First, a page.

Chasing the Whale: A Profile of Junot Díaz

Frank Bures

Junot Díaz was not quite prepared for so much love from the world. There was nothing in his background to prepare him for it. His father left the Dominican Republic for the United States before he can even remember, and his mother worked at a chocolate factory to support him, his two brothers, and his two sisters, all the while living in a house with no plumbing. After his father sent for them, when Díaz was six, the family lived in a poor, Dominican part of New Jersey. Their apartment wasn't far from a landfill, and when young Junot wasn't hidden away somewhere reading science fiction, he would stand at the edge of the neighborhood and watch the garbage burn.

"I wasn't reading ‘literature' until I got to college," Díaz says. "I didn't grow up in that kind of place. There were no reading lists. I would just walk into a library, find what looked good, and read it."

Díaz read everything in his crappy old school library, and in his senior year he decided he was going to be the Dominican Stephen King. "I'm the only person I know who cut school to sit home and write." Instead of suffering through American history and economics, he sat home and wrote an "incredibly garbage Stephen Kingesque horror novel."

But that was just for fun. Díaz's father had been a forklift driver. His mother cleaned houses and worked on assembly lines. Díaz himself worked summers in a steel mill, and the rest of the year delivering pool tables. It didn't even occur to him that writing could be a career until he got to Rutgers, where he took some creative writing classes and met other people who said they wanted to be writers. He thought: "Wait a minute, that's what I want to do!"

Díaz studied history, which he planned to teach to high school students. But since he needed a few years of loan deferment, and didn't want to go to grad school for history right away, he applied to the MFA program in creative writing at Cornell University, figuring he'd teach during the day and write at night.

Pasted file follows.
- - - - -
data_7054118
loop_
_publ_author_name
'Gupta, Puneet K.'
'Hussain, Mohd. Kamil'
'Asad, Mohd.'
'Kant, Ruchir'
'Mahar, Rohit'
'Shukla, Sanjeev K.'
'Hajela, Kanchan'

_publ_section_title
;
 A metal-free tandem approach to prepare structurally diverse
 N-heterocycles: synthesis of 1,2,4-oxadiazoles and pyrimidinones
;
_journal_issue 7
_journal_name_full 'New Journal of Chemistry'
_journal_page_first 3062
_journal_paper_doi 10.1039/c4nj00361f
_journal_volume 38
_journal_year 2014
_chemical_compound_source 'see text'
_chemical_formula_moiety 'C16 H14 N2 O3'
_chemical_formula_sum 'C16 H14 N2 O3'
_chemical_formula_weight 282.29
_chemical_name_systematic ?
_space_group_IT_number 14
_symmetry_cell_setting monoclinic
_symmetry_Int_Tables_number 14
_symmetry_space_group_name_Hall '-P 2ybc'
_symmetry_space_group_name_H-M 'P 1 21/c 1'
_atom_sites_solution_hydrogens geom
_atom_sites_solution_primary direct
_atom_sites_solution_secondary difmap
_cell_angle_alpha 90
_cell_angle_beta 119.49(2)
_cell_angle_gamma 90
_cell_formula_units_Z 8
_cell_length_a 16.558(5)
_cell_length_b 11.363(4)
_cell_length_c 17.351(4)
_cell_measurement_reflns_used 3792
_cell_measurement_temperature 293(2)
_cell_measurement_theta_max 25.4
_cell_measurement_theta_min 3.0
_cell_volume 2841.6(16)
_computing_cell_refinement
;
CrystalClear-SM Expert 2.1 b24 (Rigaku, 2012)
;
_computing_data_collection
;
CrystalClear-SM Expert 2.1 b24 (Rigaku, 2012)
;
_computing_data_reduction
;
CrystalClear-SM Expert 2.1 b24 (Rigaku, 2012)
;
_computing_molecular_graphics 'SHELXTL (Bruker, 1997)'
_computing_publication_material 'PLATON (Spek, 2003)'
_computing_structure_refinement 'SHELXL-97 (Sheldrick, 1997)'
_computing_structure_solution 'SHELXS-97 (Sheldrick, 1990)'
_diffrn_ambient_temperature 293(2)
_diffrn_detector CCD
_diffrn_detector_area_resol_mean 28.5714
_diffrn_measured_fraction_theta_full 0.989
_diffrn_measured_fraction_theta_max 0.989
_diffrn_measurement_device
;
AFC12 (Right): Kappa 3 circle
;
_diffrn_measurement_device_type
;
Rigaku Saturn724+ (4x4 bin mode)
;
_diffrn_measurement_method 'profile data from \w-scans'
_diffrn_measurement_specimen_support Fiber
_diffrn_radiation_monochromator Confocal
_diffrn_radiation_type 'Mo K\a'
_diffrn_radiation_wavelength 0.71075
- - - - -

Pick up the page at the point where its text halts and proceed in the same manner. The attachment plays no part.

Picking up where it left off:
At Cornell, he started to work on Drown. His first published story, "Ysrael," which eventually became the first story in the book, appeared in the now-defunct Story magazine, where it attracted the attention of agent Nicole Aragi, with whom he eventually signed. Díaz moved back to New York City after he graduated, and kept on writing while he worked at his temp job.

Then, one day at work, he got a call from Aragi saying his collection of stories had been sold to Riverhead. Not long after that, he kissed the photocopier good-bye and was on his way.

The success of Drown changed everything for Díaz. In a piece he wrote at the time for the Guardian about his life after publication, he said, "The phone rings all the time now. I used to come home from lunch to maybe one message, but now it's more like ten, eleven, or twelve. And everybody expects you to call them back."

Díaz quit going to bookstores. He had started absently looking for himself in magazines, then would get embarrassed and slap them closed. For once in his life, he had money, quite a lot of it, actually: six figures for a two-book deal. But he felt guilty about it; he couldn't enjoy the success. A month after Drown came out, a reporter for the Boston Globe asked when his second book would be finished. Díaz seemed baffled.

"I have no idea," he said. "I go to my office every day, and I sit there. I look at the wall. I don't write anything. It's like a block. I think it's the stress of going from like a copy boy to being on this big literary tour."

He summed it up best in the Guardian. "A year ago writing was something I did," he wrote. "Now it's who I am."

Down in Mexico City, Díaz sat at his desk to work on his Akira novel, a gothic opus inspired by the cult-classic anime film Akira about Neo-Tokyo circa 2019, after World War III. Díaz set his own story in New York City but wanted to channel something that he'd always felt as a kid growing up in the 1970s and '80s.

"I was one of those children who persistently dreamed about a nuclear blast," he says. "I was always haunted by the radial map of New York with the concentric rings of destruction. Where I lived was always the third ring."

It was a constant shadow that hung over Reagan's America.

"There was so much of it in the air," Díaz says, "in the culture, in the writing, in the movies. You couldn't watch the news. There was the doomsday clock. The comic books were filled with it. I swam in an apocalyptic ocean, and I wanted to write a book about growing up in that period and make it real in some way."

So Díaz kept writing, desperate to make this novel work. Already he'd spent years on it, and there in Mexico City, he would just sit at his desk because he was terrified that he would miss an idea as it passed through his mind.

Maybe that was for the best. Maybe that's not as crazy as it sounds. Because he finally started to write about the nerdy, brilliant, lovable, loveless immigrant teen called Oscar Wao, a character who would be with him for a long time.

After a few months of work in Mexico City, Díaz had a story in hand: "The Brief Wondrous Life of Oscar Wao," which would run in the New Yorker in the final week of the year 2000. After finishing the story, Díaz had gone back to the Akira novel, but it still wasn't going well.